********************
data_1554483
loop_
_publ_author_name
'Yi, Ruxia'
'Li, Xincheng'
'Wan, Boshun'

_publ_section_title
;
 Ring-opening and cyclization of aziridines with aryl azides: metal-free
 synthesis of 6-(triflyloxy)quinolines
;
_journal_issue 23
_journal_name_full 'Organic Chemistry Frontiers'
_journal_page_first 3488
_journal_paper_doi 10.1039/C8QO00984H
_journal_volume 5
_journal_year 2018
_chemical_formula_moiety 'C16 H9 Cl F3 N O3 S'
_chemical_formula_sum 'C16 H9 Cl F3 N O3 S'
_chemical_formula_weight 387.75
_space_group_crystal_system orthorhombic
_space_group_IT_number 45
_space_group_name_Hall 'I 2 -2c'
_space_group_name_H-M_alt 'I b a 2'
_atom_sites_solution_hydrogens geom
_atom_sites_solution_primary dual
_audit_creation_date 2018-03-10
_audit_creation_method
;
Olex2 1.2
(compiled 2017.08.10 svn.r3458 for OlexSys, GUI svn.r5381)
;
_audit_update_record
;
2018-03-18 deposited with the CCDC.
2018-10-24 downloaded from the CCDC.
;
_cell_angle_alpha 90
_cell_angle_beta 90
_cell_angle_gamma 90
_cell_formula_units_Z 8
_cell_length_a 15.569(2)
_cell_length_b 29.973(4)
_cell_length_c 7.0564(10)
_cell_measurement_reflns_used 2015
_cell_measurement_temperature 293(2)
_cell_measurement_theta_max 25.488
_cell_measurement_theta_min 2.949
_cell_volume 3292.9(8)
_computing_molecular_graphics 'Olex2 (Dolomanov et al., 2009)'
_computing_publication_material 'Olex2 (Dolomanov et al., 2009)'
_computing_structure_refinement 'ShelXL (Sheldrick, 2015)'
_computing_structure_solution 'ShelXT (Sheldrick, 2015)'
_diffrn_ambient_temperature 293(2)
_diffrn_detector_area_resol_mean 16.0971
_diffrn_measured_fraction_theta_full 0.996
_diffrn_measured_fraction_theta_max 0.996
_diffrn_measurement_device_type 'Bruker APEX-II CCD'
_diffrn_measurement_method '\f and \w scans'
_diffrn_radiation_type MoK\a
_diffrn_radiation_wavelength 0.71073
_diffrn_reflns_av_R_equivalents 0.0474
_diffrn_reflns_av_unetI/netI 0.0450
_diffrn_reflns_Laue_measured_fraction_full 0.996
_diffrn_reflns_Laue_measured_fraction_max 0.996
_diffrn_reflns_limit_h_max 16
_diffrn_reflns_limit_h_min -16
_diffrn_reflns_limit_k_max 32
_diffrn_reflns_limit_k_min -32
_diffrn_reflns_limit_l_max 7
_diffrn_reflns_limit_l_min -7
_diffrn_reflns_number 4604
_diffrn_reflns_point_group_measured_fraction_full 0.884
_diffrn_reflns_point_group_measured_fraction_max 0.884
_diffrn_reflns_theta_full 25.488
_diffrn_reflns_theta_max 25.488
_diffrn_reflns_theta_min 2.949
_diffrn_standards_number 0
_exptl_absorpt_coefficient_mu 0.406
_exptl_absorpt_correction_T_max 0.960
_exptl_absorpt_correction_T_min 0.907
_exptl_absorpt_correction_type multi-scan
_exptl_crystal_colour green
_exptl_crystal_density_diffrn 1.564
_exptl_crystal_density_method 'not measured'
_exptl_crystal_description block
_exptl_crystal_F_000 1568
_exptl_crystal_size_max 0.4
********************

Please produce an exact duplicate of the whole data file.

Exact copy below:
data_1554483
loop_
_publ_author_name
'Yi, Ruxia'
'Li, Xincheng'
'Wan, Boshun'

_publ_section_title
;
 Ring-opening and cyclization of aziridines with aryl azides: metal-free
 synthesis of 6-(triflyloxy)quinolines
;
_journal_issue 23
_journal_name_full 'Organic Chemistry Frontiers'
_journal_page_first 3488
_journal_paper_doi 10.1039/C8QO00984H
_journal_volume 5
_journal_year 2018
_chemical_formula_moiety 'C16 H9 Cl F3 N O3 S'
_chemical_formula_sum 'C16 H9 Cl F3 N O3 S'
_chemical_formula_weight 387.75
_space_group_crystal_system orthorhombic
_space_group_IT_number 45
_space_group_name_Hall 'I 2 -2c'
_space_group_name_H-M_alt 'I b a 2'
_atom_sites_solution_hydrogens geom
_atom_sites_solution_primary dual
_audit_creation_date 2018-03-10
_audit_creation_method
;
Olex2 1.2
(compiled 2017.08.10 svn.r3458 for OlexSys, GUI svn.r5381)
;
_audit_update_record
;
2018-03-18 deposited with the CCDC.
2018-10-24 downloaded from the CCDC.
;
_cell_angle_alpha 90
_cell_angle_beta 90
_cell_angle_gamma 90
_cell_formula_units_Z 8
_cell_length_a 15.569(2)
_cell_length_b 29.973(4)
_cell_length_c 7.0564(10)
_cell_measurement_reflns_used 2015
_cell_measurement_temperature 293(2)
_cell_measurement_theta_max 25.488
_cell_measurement_theta_min 2.949
_cell_volume 3292.9(8)
_computing_molecular_graphics 'Olex2 (Dolomanov et al., 2009)'
_computing_publication_material 'Olex2 (Dolomanov et al., 2009)'
_computing_structure_refinement 'ShelXL (Sheldrick, 2015)'
_computing_structure_solution 'ShelXT (Sheldrick, 2015)'
_diffrn_ambient_temperature 293(2)
_diffrn_detector_area_resol_mean 16.0971
_diffrn_measured_fraction_theta_full 0.996
_diffrn_measured_fraction_theta_max 0.996
_diffrn_measurement_device_type 'Bruker APEX-II CCD'
_diffrn_measurement_method '\f and \w scans'
_diffrn_radiation_type MoK\a
_diffrn_radiation_wavelength 0.71073
_diffrn_reflns_av_R_equivalents 0.0474
_diffrn_reflns_av_unetI/netI 0.0450
_diffrn_reflns_Laue_measured_fraction_full 0.996
_diffrn_reflns_Laue_measured_fraction_max 0.996
_diffrn_reflns_limit_h_max 16
_diffrn_reflns_limit_h_min -16
_diffrn_reflns_limit_k_max 32
_diffrn_reflns_limit_k_min -32
_diffrn_reflns_limit_l_max 7
_diffrn_reflns_limit_l_min -7
_diffrn_reflns_number 4604
_diffrn_reflns_point_group_measured_fraction_full 0.884
_diffrn_reflns_point_group_measured_fraction_max 0.884
_diffrn_reflns_theta_full 25.488
_diffrn_reflns_theta_max 25.488
_diffrn_reflns_theta_min 2.949
_diffrn_standards_number 0
_exptl_absorpt_coefficient_mu 0.406
_exptl_absorpt_correction_T_max 0.960
_exptl_absorpt_correction_T_min 0.907
_exptl_absorpt_correction_type multi-scan
_exptl_crystal_colour green
_exptl_crystal_density_diffrn 1.564
_exptl_crystal_density_method 'not measured'
_exptl_crystal_description block
_exptl_crystal_F_000 1568
_exptl_crystal_size_max 0.4